Tennis Events Serve Up Big Returns

Caroline Wozniacki played in the finals of the 2013 BNP Paribas Open in Indian Wells, California. This  year’s event runs March 3–16 and will showcase a stadium recently added to attract more spectators. Photo courtesy of Cal Sport Media via AP Images
Caroline Wozniacki played in the finals of the 2013 BNP Paribas Open in Indian Wells, California. This
year’s event runs March 3–16 and will showcase a stadium recently added to attract more spectators.
Photo courtesy of Cal Sport Media via AP Images

By Zoie Clift

Every year, tennis grabs the international spotlight during the four Grand Slam tournaments. The Australian Open, French Open, Wimbledon and U.S. Open are the most famous tennis tournaments in the world. Each provides a two-week platform on which to parade the sport and players at the forefront of the game.

However, tennis stretches to every corner of the globe with events at all levels illustrating just how popular the sport has become. Developments such as the introduction of World Tennis Day; expansions at venues that host two of the biggest U.S. tennis tournaments; and pro tournament schedules that are reaching out to new markets signal that the sport is in sound standing.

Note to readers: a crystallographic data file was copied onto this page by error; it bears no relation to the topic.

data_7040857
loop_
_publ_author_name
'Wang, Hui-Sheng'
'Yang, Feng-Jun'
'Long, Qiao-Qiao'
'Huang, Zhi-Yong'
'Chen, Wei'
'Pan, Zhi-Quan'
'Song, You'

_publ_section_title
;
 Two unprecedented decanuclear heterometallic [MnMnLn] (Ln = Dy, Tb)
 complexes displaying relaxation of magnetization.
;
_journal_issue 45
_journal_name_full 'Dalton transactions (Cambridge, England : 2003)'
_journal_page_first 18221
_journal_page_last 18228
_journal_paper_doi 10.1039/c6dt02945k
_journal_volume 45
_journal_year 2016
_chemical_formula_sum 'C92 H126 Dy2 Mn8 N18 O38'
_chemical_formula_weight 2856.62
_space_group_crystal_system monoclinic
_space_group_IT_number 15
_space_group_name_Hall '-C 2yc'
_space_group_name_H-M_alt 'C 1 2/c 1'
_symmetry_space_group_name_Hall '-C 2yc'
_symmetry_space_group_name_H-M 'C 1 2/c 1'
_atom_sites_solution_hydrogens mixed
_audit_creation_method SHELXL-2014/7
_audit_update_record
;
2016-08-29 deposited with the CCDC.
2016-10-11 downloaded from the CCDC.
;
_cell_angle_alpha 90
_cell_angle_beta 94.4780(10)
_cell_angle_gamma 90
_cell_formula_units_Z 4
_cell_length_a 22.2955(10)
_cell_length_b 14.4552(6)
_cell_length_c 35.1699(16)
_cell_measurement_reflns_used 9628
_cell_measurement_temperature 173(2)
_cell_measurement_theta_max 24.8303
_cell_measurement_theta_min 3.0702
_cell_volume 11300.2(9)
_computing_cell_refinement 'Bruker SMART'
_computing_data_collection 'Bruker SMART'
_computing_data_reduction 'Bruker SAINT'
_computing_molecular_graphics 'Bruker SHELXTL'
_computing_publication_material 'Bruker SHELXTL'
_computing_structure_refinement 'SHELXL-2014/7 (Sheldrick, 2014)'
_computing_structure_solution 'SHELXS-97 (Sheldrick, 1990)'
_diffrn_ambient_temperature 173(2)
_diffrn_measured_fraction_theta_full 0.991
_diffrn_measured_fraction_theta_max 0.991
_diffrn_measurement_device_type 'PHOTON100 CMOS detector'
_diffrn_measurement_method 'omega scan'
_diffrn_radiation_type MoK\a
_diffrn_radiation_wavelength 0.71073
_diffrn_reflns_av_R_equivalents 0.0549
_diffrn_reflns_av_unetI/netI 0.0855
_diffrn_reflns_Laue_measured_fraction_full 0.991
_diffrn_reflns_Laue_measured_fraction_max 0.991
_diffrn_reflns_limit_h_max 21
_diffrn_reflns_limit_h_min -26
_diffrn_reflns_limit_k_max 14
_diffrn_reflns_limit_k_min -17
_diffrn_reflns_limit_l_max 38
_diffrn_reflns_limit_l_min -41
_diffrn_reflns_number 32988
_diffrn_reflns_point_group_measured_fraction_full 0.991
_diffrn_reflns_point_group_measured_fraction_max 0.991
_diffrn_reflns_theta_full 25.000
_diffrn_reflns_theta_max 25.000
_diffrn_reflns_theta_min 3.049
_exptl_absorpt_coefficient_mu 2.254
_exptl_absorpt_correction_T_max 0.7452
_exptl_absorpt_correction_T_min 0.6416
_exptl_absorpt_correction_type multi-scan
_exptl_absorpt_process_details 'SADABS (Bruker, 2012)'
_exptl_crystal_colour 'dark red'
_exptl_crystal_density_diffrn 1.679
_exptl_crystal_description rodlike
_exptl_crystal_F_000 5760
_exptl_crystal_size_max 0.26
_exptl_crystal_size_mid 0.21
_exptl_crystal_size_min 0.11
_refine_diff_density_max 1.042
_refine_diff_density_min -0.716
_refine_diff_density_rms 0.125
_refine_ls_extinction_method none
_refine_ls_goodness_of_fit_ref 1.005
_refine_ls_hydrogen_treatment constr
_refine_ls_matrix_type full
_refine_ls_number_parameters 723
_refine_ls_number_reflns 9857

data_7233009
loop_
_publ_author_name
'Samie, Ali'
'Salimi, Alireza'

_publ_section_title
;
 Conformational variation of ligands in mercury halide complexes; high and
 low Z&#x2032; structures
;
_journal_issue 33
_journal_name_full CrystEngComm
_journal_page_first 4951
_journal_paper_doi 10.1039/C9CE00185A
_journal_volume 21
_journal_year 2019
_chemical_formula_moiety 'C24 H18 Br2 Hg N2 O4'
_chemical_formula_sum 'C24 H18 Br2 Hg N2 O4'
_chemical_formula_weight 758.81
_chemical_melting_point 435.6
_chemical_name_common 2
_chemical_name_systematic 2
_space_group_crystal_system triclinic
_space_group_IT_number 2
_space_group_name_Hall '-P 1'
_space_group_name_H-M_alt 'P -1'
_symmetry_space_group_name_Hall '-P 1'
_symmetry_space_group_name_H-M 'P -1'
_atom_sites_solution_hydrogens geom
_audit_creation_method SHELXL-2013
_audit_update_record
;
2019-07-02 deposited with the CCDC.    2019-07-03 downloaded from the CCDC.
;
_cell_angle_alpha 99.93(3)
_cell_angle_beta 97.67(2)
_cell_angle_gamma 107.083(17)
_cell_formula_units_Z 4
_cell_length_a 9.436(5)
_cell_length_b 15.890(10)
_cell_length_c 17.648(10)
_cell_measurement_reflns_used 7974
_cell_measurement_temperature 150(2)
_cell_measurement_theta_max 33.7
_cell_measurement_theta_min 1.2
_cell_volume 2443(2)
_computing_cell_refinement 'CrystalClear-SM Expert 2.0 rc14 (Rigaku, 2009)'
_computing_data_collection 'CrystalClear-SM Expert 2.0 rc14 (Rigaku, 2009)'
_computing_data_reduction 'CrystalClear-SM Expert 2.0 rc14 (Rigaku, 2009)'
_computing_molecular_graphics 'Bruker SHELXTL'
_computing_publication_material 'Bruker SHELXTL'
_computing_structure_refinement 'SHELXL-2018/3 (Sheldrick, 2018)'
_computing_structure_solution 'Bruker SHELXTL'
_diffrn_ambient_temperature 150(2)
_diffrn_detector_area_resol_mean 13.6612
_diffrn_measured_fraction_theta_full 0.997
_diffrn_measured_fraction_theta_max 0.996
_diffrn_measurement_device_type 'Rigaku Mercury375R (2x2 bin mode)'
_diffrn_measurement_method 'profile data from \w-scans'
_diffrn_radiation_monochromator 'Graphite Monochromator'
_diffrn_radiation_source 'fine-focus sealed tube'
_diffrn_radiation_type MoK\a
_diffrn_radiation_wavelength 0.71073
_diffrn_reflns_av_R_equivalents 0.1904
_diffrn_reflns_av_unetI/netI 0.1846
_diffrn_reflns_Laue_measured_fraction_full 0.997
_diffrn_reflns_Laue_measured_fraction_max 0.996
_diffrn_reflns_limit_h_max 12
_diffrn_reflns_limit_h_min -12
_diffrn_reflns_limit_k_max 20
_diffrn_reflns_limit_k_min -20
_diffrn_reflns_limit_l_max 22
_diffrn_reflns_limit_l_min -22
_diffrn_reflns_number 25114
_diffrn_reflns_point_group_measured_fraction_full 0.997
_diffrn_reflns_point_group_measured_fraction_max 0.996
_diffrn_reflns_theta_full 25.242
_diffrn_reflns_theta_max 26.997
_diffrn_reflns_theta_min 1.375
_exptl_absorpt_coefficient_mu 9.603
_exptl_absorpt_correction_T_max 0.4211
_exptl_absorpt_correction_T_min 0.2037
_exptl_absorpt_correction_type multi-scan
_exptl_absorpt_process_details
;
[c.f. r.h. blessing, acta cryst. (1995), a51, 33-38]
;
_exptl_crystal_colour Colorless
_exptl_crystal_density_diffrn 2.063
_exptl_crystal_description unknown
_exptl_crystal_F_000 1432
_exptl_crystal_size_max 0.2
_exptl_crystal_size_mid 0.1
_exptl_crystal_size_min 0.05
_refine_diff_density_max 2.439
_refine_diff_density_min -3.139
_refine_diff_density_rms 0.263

“Tennis seems to be in a very good place,” said Jerry Solomon, president of StarGames, a Boston-based sports agency that organizes several tennis events around the world. “It has several superstars on the men’s and women’s side that are worldwide icons. Andy Murray was just voted the BBC’s Sports Personality of the Year in the U.K. Serena Williams was just voted the Associated Press’s Female Athlete of the Year. Roger Federer is possibly the greatest player of all time. Maria Sharapova, Li Na and Serena Williams are among the most highly paid athletes in the world and the only women to make the Forbes 100 list in 2013. And Rafa Nadal has more than 5.5 million Twitter followers.”

In addition to the personalities and rivalries, Solomon said, tennis events are colorful “happenings” that draw celebrities and community VIPs, making them places where people want to be seen, which is always good for business. “Event organizers around the world have done a good job of combining sport and entertainment, making tennis events fun to be a part of,” he said.

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